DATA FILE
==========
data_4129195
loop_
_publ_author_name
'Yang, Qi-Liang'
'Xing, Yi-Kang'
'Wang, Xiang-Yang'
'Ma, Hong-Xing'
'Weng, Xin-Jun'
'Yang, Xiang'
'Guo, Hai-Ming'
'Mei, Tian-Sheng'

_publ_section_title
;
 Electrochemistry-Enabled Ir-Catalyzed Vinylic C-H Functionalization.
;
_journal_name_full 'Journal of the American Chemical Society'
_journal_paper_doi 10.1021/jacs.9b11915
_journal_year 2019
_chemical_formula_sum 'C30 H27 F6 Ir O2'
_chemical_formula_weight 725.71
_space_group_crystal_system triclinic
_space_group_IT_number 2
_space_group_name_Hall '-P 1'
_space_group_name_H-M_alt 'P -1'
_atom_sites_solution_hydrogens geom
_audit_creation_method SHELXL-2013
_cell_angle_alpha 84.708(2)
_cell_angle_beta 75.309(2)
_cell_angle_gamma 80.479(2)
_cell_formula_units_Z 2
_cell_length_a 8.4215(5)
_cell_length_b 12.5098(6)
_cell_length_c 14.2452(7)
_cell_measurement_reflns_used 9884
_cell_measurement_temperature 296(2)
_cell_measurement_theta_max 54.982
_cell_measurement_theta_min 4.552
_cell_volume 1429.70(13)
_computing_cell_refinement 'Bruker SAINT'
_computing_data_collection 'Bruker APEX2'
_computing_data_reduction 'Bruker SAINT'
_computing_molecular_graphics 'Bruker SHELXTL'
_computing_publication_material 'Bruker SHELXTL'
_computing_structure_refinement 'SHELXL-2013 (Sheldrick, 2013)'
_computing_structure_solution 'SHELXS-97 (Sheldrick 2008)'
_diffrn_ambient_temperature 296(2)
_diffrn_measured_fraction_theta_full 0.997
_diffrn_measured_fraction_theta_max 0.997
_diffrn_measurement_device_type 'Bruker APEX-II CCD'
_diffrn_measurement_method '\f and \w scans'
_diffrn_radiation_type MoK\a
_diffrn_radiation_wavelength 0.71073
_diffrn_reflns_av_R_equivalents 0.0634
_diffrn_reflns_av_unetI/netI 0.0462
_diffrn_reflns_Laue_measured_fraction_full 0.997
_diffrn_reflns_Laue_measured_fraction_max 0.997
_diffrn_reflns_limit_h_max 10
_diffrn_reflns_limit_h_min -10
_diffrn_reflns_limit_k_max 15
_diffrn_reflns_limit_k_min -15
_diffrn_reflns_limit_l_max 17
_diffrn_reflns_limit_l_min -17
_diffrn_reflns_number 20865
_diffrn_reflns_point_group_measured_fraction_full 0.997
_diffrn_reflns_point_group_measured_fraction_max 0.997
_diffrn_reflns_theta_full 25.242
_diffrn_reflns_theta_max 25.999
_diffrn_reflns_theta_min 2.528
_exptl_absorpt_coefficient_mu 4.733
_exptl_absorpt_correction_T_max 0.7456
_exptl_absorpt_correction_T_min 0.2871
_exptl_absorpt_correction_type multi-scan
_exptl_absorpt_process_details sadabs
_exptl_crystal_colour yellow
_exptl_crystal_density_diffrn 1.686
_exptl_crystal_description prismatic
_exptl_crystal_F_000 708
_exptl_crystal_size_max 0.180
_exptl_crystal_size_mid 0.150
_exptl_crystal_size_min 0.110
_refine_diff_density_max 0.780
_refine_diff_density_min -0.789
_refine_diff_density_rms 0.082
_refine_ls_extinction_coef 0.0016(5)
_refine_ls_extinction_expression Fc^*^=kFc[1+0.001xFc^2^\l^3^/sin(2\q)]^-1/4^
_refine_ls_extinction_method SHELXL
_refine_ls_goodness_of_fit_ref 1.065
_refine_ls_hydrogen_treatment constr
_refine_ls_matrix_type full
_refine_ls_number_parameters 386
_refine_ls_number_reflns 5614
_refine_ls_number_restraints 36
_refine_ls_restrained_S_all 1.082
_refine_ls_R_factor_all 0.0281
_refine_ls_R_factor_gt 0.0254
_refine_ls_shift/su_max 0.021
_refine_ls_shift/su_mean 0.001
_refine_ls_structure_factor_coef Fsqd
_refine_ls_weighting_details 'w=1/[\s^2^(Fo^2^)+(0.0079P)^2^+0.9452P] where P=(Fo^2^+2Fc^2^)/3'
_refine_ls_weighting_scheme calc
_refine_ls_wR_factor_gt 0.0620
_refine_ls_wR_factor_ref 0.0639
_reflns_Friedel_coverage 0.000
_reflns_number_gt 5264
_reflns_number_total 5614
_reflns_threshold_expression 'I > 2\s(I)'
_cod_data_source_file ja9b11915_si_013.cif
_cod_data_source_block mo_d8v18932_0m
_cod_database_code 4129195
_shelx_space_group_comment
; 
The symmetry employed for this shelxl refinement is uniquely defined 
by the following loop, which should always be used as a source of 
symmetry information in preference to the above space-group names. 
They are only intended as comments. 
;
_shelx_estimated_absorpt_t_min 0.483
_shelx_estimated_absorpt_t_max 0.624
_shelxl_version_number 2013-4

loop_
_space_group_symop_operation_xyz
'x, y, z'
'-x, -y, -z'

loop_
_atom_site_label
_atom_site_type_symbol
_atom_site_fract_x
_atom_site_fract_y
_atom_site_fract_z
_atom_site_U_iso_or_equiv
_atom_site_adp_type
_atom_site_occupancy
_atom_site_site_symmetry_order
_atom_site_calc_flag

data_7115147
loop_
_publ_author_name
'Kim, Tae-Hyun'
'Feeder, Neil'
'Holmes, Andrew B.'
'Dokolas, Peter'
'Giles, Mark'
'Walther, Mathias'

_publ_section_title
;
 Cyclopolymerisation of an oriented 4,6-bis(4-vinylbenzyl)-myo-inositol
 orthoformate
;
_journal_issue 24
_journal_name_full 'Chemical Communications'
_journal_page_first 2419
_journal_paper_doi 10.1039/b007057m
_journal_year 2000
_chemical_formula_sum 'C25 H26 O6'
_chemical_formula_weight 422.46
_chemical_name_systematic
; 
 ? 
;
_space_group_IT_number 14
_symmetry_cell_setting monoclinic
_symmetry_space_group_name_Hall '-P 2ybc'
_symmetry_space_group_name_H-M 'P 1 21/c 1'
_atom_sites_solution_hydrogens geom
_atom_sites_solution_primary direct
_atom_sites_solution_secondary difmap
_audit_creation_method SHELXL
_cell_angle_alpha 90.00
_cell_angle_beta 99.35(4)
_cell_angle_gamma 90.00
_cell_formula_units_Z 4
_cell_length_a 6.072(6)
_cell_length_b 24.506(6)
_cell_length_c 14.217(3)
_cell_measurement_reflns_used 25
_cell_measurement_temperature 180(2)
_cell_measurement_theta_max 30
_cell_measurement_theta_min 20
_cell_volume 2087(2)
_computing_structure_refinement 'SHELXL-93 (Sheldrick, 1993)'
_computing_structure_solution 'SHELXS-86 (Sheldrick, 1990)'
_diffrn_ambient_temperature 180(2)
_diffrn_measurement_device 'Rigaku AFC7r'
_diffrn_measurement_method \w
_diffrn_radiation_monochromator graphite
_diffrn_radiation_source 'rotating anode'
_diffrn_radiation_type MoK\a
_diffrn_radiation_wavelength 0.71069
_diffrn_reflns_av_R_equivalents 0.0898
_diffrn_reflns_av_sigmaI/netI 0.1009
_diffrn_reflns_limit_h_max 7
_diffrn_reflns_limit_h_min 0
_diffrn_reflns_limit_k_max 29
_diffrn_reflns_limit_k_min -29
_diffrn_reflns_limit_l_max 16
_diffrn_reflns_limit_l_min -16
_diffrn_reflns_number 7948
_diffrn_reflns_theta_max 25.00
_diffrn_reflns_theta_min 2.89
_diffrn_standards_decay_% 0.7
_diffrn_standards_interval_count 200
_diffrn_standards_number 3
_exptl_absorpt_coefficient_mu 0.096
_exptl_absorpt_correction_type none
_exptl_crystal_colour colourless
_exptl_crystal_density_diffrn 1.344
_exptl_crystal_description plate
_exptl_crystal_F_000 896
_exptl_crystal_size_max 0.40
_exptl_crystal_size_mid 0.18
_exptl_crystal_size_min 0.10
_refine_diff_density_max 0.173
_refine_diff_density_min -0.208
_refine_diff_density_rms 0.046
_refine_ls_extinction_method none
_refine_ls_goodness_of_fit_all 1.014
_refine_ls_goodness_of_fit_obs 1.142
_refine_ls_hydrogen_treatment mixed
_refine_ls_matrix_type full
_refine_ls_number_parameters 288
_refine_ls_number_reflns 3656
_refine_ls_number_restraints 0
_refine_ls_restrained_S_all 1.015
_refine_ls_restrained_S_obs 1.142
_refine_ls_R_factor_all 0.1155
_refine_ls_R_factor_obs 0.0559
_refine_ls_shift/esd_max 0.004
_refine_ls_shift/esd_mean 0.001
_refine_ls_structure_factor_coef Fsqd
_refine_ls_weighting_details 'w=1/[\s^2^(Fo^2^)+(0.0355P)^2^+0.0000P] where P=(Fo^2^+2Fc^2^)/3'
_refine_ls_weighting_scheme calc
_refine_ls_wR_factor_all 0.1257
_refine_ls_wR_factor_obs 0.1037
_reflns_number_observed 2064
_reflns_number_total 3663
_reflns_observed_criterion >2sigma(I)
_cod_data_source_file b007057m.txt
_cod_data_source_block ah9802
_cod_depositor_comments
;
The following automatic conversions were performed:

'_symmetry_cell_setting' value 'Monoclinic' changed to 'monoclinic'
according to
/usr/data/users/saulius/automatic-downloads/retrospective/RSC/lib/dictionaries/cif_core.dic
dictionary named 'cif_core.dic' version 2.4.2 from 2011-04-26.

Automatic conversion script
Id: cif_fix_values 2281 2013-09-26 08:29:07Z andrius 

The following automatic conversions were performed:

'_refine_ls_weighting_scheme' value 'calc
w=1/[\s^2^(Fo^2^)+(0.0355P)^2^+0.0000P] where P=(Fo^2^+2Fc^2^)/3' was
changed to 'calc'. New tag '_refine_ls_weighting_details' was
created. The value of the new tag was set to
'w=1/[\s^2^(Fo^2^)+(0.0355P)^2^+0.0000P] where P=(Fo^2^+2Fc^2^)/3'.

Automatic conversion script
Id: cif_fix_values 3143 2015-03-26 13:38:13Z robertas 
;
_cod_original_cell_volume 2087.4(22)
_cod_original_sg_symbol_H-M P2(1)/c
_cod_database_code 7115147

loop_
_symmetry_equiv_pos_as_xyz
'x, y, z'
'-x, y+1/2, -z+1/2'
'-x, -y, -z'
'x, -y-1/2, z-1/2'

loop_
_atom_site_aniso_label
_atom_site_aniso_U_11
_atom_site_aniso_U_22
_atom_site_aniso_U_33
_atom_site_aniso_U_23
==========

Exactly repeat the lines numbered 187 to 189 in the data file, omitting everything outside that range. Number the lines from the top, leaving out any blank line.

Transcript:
_diffrn_radiation_type MoK\a
_diffrn_radiation_wavelength 0.71069
_diffrn_reflns_av_R_equivalents 0.0898